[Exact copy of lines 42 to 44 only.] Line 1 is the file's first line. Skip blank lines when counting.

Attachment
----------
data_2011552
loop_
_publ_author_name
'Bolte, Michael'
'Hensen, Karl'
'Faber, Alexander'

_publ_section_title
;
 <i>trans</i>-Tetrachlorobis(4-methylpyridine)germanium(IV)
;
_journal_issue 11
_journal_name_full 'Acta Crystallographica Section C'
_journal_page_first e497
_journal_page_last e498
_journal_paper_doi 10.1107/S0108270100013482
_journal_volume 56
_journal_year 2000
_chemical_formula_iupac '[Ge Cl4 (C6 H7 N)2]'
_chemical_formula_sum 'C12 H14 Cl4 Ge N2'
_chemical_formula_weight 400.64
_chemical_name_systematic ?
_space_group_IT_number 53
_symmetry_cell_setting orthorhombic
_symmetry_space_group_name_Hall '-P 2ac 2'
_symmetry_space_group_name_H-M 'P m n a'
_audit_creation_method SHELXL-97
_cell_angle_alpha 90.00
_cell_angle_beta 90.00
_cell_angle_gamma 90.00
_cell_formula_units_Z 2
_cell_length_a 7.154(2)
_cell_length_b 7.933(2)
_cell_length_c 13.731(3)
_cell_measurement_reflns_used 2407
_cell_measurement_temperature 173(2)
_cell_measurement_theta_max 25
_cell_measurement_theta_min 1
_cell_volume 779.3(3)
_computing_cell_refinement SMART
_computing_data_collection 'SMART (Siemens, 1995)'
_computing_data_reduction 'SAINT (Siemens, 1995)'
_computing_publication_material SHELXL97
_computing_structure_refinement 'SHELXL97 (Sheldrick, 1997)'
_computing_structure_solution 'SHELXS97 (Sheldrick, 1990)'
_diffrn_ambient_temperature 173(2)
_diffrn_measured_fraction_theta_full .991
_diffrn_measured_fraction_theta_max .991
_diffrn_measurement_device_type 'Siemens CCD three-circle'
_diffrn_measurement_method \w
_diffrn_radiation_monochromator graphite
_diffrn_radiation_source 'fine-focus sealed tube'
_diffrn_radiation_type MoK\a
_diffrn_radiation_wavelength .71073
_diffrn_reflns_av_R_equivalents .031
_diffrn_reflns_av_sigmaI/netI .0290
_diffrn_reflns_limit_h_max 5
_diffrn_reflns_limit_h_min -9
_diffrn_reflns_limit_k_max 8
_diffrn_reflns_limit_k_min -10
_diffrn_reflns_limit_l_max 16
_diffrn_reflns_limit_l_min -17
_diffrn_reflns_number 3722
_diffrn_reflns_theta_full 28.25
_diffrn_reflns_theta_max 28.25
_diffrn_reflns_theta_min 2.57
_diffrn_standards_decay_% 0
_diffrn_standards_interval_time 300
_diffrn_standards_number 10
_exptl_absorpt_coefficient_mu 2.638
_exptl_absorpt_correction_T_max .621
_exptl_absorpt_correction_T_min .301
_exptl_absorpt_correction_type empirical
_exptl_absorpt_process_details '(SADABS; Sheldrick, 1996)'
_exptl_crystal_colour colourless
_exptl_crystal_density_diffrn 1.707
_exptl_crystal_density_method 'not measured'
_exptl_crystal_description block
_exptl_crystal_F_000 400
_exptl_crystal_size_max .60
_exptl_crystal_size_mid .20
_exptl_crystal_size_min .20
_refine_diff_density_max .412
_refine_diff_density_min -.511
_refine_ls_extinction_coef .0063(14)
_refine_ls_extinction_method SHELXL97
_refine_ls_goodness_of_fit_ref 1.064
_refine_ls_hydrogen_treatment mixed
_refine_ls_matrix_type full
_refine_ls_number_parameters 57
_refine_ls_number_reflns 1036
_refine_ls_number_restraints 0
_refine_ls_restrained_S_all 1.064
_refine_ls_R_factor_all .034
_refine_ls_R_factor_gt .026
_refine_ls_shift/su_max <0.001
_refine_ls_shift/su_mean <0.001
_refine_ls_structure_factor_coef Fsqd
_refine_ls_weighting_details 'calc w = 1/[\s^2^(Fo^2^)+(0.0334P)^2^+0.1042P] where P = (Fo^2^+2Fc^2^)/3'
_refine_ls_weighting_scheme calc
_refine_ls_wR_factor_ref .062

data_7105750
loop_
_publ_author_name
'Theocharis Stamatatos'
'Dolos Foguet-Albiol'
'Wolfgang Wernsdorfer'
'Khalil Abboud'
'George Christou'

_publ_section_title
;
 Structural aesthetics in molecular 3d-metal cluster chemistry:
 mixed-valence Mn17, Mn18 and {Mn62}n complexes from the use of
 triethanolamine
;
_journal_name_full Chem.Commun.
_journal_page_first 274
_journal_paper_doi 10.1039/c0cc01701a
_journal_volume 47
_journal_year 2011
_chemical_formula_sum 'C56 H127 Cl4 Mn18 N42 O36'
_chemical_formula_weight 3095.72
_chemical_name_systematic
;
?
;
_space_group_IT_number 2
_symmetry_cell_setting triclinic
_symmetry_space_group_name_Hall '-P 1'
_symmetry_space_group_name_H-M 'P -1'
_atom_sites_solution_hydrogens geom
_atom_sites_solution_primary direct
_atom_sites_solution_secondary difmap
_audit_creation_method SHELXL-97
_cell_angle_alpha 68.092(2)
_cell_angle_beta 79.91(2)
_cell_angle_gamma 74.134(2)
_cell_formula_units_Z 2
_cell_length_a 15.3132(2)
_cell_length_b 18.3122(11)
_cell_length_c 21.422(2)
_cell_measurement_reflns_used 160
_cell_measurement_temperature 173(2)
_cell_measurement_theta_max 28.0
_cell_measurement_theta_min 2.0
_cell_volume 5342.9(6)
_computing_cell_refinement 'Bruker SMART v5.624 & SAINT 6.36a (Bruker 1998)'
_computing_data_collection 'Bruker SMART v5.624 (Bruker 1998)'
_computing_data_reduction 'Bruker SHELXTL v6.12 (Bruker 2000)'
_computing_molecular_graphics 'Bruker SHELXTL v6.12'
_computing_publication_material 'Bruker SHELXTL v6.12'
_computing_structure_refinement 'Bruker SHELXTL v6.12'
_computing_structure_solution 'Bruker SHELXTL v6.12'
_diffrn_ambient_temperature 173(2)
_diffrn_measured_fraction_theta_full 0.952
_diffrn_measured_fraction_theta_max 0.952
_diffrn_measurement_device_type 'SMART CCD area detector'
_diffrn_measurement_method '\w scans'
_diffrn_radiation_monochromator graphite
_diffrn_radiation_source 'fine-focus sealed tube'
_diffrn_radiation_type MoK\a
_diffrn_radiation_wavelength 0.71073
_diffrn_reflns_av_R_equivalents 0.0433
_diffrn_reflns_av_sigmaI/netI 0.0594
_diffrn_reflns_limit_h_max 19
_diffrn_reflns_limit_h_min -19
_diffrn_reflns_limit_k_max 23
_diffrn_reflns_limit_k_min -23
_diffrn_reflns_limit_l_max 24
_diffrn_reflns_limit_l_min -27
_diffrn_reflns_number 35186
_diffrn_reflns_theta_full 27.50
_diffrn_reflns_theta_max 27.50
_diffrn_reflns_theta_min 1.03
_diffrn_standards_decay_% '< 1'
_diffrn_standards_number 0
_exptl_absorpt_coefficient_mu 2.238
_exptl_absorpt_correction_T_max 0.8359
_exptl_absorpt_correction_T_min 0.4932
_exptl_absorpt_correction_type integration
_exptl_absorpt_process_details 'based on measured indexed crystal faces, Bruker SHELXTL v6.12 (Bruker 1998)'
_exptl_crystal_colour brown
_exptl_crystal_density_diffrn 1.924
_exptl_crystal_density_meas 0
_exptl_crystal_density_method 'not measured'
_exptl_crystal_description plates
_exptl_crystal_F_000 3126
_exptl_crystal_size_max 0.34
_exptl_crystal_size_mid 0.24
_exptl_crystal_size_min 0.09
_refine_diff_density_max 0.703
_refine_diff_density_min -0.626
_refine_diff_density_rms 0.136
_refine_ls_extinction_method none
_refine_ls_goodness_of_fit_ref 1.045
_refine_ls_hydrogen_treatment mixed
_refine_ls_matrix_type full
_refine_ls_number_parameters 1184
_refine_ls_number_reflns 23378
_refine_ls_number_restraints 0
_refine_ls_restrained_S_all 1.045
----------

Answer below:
_computing_publication_material SHELXL97
_computing_structure_refinement 'SHELXL97 (Sheldrick, 1997)'
_computing_structure_solution 'SHELXS97 (Sheldrick, 1990)'